USGA to mull potential LIV path into U.S. Open


PINEHURST, N.C. — The United States Golf Association will weigh in the offseason whether to create an exemption category that would make it easier for LIV Golf League players to qualify for the U.S. Open, CEO Mike Whan said Wednesday.

“We’re going to talk about it this offseason, whether or not there needs to be a path to somebody, or somebodies, that are performing really well on LIV that can get a chance to play in that way,” Whan said ahead of the 124th U.S. Open, which starts Thursday at Pinehurst No. 2.

“I think we are serious about that. Exactly what that looks like and how that’ll curtail, I’m not just being coy, we haven’t done that yet.”

There are 12 LIV Golf League players in the field this week, including past U.S. Open champions Brooks Koepka, Dustin Johnson, Bryson DeChambeau and Martin Kaymer.

Jon Rahm, winner of the 2021 U.S. Open at Torrey Pines in San Diego, withdrew from the tournament Tuesday because of a left foot injury.

“There [are] no out-of-bounds stakes on our field criteria,” Whan said. “In other words, this major, probably different than some others, you can get in. It’s not a closed field. It doesn’t require a committee or an invitation. If you want to play in this field, you’ve got an opportunity to play in this field, and we’re proud of that.”

Kaymer, who won the last U.S. Open at Pinehurst No. 2 in 2014, is in the final year of his 10-year exemption in the event. Phil Mickelson, a six-time runner-up in the U.S. Open, will have just one year left on his five-year exemption for winning the 2021 PGA Championship.

Three LIV Golf players — Dean Burmester, David Puig and Eugenio Chacarra — made the field through final qualifying. Sergio Garcia, playing in his 25th straight U.S. Open, was added as an alternate from final qualifying Monday.

Whan said there were 35 LIV Golf players who were eligible to compete in final qualifying, but most elected to not attempt to make the field.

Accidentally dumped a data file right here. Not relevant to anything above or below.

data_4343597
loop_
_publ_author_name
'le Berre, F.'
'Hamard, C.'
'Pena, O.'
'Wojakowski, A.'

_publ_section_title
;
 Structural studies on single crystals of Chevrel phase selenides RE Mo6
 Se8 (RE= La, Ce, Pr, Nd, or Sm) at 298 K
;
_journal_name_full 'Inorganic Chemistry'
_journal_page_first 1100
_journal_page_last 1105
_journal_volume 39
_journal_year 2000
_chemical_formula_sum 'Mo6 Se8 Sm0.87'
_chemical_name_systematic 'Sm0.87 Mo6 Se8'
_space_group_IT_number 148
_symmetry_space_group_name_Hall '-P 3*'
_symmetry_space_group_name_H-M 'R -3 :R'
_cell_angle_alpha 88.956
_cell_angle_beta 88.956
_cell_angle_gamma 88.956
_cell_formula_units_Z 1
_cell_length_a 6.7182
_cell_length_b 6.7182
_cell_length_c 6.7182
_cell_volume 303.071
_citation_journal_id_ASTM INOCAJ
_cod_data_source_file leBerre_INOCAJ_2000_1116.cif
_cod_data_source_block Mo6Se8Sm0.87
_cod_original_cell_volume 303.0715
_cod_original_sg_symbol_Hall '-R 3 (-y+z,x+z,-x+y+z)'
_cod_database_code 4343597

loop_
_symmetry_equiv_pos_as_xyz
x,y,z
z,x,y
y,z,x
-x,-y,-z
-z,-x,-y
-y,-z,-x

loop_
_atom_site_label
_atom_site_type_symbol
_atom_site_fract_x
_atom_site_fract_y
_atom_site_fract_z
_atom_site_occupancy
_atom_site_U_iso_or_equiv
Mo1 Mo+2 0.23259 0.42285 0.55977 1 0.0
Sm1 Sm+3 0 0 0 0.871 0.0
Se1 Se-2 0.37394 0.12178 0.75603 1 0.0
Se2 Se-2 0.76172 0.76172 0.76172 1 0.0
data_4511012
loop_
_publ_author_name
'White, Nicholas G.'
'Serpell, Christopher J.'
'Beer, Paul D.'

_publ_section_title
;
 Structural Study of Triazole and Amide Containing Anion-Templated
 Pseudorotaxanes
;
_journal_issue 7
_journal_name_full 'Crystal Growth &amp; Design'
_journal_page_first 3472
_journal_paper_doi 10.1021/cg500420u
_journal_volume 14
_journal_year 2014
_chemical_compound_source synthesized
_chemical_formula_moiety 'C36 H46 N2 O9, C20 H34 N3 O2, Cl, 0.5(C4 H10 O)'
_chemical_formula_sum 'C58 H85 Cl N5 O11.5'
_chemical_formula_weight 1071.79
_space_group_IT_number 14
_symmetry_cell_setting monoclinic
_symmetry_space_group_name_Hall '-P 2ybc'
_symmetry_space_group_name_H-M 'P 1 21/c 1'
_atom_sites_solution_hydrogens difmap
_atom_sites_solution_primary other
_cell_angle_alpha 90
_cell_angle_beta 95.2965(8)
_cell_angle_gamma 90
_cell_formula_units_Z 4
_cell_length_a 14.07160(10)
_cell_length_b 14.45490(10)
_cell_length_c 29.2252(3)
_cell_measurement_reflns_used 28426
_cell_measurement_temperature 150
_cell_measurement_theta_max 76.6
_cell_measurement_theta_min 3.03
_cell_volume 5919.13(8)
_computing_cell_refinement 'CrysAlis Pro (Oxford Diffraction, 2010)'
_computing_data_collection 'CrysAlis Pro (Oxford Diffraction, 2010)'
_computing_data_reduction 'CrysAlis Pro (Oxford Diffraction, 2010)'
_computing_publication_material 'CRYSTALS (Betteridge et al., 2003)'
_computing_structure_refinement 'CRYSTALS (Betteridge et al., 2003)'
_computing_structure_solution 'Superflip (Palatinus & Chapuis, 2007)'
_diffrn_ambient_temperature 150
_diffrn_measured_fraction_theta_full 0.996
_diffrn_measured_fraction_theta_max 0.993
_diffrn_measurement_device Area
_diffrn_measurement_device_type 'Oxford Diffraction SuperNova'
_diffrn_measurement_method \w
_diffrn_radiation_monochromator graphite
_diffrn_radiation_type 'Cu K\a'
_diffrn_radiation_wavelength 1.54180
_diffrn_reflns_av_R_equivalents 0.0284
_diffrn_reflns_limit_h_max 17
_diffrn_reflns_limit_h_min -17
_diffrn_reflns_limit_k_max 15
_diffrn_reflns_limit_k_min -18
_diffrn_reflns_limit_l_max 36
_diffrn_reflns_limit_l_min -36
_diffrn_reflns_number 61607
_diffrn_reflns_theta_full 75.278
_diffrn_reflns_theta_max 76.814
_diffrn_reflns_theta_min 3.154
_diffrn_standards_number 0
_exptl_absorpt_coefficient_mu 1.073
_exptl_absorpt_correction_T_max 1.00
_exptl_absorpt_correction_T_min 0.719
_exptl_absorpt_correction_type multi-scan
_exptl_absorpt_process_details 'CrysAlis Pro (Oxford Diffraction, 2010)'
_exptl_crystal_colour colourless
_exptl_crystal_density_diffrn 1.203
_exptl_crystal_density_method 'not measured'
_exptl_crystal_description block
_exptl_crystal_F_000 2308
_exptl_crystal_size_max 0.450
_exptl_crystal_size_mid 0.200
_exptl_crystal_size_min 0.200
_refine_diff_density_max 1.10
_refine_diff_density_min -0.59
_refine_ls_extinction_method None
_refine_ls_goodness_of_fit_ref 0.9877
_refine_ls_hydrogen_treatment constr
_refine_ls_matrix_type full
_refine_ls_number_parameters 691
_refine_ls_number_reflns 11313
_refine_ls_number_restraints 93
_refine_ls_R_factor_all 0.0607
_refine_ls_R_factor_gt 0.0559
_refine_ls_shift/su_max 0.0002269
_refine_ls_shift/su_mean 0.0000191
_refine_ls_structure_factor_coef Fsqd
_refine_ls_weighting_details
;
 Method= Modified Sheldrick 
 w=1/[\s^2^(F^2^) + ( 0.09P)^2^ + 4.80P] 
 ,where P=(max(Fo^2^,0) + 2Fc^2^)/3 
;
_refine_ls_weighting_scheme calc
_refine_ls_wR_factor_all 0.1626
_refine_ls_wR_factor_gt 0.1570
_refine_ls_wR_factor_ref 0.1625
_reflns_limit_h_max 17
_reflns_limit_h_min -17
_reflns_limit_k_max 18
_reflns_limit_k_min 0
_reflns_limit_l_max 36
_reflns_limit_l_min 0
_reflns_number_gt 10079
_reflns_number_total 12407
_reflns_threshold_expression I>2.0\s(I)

“If they really wanted to be here, they could go play 36 holes and qualify. And some did, to their credit,” Whan said.

Whan indicated that a potential pathway wouldn’t be “huge.” The USGA has exemptions for the winner of the European BMW PGA Championship and the top two finishers in the DP World Tour’s Race to Dubai standings from the previous season, as well as the top player in the current standings on May 20 who isn’t otherwise eligible.

There is also one spot in the field for the points leader from the previous season on the Korn Ferry Tour.

According to Whan, the USGA will wait to see if the PGA Tour and Saudi Arabia’s Public Investment Fund reach some sort of agreement before making any decision about pathways for LIV Golf League players. The sides met in New York on Friday, and a deal in some capacity might be imminent — although it seems it wouldn’t reunite the competing circuits soon.

“We’ve always felt like for the last year and a half that we’re always three months away from kind of understanding what the new structure is going to look like,” Whan said. “So before we kind of react, what is LIV going to be? What’s the PGA Tour? So we always kind of felt like we’re just about to know that answer, so let’s figure that out.

“Now, I think the reason we’re being more vocal about looking at that for next year is maybe this is the new world order. And if that’s the case, we wanted to take a look at that.”

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